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CityBldr Bryan Copley in at the startup’s Seattle headquarters. (GeekWire Photo / Monica Nickelsburg)

Seattle startup CityBldr is getting into the home buying game, taking on real estate heavyweights in its backyard. But unlike Zillow and Redfin, which have both started buying properties directly from homeowners, CityBldr is targeting homes that can be converted into multi-family residences.

CityBldr’s software identifies underutilized land in cities, like Seattle, and makes connections between homeowners and developers to repurpose properties. For example, CityBldr helped seven homeowners in the Seattle area realize that if they sold their properties as a bundle to a real estate developer, they could make more money. Going forward, CityBldr will start buying properties like those directly, then sell them to builders and developers who will convert single-family homes into multi-unit residential buildings.

“We’re only going to be targeting properties that are zoned for multi-family development,” CityBldr CEO Bryan Copley said. “The big problem we’re trying to solve is that everybody’s moving to the city and there aren’t enough homes in the city to accommodate that growth.”

CityBldr will start buying houses sometime in the fourth quarter of 2018 or first of 2019. The startup is currently raising its Series A round and searching for a Chief Investment Officer to oversee the home buying business. Copley says that CityBldr should be able to guarantee a higher price on properties it targets because the resale value to real estate developers is higher than the listing price for a home that would be resold as a single-family residence.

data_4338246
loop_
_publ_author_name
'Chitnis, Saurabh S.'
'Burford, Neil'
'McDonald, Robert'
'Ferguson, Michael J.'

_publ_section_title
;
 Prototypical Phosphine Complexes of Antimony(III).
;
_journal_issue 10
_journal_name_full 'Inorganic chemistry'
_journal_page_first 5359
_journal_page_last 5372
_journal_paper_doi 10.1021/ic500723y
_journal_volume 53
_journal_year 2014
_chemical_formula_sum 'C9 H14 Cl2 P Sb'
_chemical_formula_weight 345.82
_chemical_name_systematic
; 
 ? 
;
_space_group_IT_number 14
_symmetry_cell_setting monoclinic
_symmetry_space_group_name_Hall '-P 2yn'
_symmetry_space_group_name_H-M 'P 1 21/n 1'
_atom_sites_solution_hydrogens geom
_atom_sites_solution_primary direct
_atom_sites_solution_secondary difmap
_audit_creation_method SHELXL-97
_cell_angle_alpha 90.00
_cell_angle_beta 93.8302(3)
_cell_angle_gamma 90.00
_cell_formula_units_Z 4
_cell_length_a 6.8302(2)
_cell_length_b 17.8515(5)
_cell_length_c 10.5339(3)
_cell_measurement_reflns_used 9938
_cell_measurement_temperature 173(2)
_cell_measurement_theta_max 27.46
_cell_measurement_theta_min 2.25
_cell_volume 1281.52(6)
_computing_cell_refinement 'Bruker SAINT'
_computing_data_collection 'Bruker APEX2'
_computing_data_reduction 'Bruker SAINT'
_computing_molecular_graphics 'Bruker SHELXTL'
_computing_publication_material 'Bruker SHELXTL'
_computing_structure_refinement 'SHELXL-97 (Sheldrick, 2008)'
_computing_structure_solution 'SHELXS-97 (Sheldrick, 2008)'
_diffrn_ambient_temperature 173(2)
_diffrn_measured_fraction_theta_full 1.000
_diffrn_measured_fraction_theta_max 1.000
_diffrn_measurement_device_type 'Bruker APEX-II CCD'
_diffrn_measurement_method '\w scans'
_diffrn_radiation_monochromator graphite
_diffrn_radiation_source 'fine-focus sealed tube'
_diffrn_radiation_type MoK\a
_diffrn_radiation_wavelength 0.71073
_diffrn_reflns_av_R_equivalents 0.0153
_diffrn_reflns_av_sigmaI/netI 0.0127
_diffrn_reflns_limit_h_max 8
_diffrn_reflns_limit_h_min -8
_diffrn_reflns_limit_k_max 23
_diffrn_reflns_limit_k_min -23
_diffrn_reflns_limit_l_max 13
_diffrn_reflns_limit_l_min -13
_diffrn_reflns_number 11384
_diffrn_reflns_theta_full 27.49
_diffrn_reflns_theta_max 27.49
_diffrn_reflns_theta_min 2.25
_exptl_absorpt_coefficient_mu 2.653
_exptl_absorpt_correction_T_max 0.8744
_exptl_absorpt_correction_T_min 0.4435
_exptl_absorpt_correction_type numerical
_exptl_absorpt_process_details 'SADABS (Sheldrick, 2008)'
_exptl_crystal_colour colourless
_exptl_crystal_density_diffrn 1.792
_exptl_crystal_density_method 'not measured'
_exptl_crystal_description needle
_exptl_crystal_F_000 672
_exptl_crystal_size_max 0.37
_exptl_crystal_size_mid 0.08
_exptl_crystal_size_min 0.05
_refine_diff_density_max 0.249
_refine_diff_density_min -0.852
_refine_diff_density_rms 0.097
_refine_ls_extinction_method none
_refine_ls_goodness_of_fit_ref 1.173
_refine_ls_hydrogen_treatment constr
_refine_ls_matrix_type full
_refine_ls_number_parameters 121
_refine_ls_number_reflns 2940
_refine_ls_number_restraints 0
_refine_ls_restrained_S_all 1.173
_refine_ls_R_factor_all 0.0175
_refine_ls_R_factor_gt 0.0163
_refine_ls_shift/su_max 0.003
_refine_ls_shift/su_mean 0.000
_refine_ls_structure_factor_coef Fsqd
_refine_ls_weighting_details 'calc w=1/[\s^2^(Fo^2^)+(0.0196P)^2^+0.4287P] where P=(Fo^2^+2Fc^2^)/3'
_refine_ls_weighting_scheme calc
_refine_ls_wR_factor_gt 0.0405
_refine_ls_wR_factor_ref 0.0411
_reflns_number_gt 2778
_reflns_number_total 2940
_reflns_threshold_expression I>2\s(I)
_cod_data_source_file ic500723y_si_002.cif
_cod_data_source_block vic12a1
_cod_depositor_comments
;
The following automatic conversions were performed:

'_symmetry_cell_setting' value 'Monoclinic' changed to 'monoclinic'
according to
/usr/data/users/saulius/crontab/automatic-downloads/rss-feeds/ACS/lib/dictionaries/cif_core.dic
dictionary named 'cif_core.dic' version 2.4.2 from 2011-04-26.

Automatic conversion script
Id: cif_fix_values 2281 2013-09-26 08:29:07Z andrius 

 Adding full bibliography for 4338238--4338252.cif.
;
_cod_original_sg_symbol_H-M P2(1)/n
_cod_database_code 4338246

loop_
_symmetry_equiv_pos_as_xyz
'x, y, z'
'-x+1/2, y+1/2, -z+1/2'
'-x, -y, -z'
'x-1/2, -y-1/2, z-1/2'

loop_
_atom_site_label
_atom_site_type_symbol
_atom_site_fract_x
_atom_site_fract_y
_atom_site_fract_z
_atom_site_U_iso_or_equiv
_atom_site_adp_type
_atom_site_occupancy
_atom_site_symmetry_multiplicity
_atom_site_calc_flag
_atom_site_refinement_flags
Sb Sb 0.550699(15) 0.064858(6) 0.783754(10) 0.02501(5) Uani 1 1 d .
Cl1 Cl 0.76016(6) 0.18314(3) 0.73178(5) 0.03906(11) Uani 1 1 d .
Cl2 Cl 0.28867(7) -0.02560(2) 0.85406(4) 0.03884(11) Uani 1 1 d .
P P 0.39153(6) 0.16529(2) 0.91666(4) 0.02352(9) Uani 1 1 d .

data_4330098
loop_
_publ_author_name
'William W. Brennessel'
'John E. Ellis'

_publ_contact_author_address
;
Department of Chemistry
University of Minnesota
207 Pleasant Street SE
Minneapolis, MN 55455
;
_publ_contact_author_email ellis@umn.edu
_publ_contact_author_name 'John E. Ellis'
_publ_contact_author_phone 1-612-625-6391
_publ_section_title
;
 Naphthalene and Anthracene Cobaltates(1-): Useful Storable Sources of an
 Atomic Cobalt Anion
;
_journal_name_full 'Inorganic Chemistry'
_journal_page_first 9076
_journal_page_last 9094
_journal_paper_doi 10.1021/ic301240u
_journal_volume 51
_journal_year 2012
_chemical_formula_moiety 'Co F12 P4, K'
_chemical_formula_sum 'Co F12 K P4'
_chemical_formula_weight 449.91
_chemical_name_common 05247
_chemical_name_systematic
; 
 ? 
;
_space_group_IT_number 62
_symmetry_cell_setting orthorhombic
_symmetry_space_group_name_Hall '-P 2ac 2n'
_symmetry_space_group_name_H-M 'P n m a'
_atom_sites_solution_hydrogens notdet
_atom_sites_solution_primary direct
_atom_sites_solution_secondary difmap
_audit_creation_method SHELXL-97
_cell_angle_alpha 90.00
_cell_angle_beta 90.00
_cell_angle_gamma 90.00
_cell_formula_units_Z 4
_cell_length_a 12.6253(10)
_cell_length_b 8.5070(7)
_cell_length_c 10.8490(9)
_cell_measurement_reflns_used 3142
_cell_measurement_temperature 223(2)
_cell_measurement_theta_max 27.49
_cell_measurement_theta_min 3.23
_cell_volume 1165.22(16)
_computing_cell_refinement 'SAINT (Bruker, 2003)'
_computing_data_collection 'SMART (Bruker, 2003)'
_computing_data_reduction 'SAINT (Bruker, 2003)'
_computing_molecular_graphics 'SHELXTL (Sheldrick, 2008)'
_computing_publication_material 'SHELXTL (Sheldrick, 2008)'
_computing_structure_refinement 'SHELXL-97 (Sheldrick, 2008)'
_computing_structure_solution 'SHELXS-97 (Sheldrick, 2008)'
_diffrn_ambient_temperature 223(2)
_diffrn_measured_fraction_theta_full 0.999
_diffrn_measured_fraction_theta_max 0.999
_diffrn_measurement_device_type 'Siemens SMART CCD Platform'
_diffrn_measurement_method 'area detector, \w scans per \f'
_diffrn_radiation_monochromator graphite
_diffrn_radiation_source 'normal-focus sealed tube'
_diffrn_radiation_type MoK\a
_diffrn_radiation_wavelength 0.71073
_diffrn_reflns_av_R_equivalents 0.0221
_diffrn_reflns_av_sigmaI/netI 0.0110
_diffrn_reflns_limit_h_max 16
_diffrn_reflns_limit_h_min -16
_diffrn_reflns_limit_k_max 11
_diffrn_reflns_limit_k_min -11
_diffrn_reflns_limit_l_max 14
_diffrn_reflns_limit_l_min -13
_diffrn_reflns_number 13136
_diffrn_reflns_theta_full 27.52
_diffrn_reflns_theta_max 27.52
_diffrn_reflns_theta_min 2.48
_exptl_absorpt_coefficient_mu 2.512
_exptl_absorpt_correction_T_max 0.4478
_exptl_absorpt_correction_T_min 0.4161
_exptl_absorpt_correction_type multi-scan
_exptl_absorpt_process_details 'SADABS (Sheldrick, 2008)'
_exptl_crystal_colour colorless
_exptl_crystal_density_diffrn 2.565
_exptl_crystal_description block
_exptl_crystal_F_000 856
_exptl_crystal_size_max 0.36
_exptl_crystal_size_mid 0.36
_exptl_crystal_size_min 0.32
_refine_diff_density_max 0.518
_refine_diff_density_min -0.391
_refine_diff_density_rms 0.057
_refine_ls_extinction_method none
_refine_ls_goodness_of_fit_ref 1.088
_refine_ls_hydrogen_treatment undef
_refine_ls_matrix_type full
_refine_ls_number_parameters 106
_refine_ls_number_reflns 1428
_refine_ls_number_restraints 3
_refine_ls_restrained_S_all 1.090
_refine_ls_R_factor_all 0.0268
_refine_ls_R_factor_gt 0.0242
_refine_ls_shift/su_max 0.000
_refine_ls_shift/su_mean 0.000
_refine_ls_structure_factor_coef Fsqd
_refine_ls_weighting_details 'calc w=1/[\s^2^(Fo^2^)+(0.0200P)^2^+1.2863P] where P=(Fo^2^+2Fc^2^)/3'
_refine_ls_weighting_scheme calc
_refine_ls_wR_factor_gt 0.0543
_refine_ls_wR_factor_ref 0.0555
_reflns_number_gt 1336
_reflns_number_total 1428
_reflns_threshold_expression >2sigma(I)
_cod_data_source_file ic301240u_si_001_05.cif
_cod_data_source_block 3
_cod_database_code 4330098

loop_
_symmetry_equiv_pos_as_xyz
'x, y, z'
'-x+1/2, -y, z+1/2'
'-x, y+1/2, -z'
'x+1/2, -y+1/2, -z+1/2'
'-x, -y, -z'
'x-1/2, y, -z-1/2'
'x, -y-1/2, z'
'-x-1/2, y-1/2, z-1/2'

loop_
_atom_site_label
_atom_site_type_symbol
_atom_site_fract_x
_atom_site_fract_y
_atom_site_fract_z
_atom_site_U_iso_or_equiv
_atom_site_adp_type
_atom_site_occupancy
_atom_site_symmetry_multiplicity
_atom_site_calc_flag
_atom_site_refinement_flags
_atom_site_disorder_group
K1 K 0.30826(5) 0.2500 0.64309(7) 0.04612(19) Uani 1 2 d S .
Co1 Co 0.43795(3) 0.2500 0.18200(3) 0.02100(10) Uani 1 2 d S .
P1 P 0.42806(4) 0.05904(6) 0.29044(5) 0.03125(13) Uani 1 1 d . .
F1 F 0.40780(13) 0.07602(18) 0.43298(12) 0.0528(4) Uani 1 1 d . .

“The reason we’re able to do that is we’ve built a tool that understands the development potential of every property … Instead of only looking at what would a homebuyer pay for that property, we look at what would an investor or builder or developer be able to pay for that property,” Copley said.

CityBldr is taking a different approach than Zillow, Redfin, and Opendoor, the incumbent instant offers company based in San Francisco. Opendoor just raised a whopping $325 million to expand into new markets and defend against new challengers. Unlike CityBldr, all of those companies are buying homes to sell to other home buyers, not brokering deals to convert properties into multi-unit buildings.

“We’re not competing with Zillow and Redfin directly on their instant offer,” Copley said. “We just believe that property owners will come to CityBldr first to see if they can get a better offer than all the other companies looking at the same underwriting for the property.”

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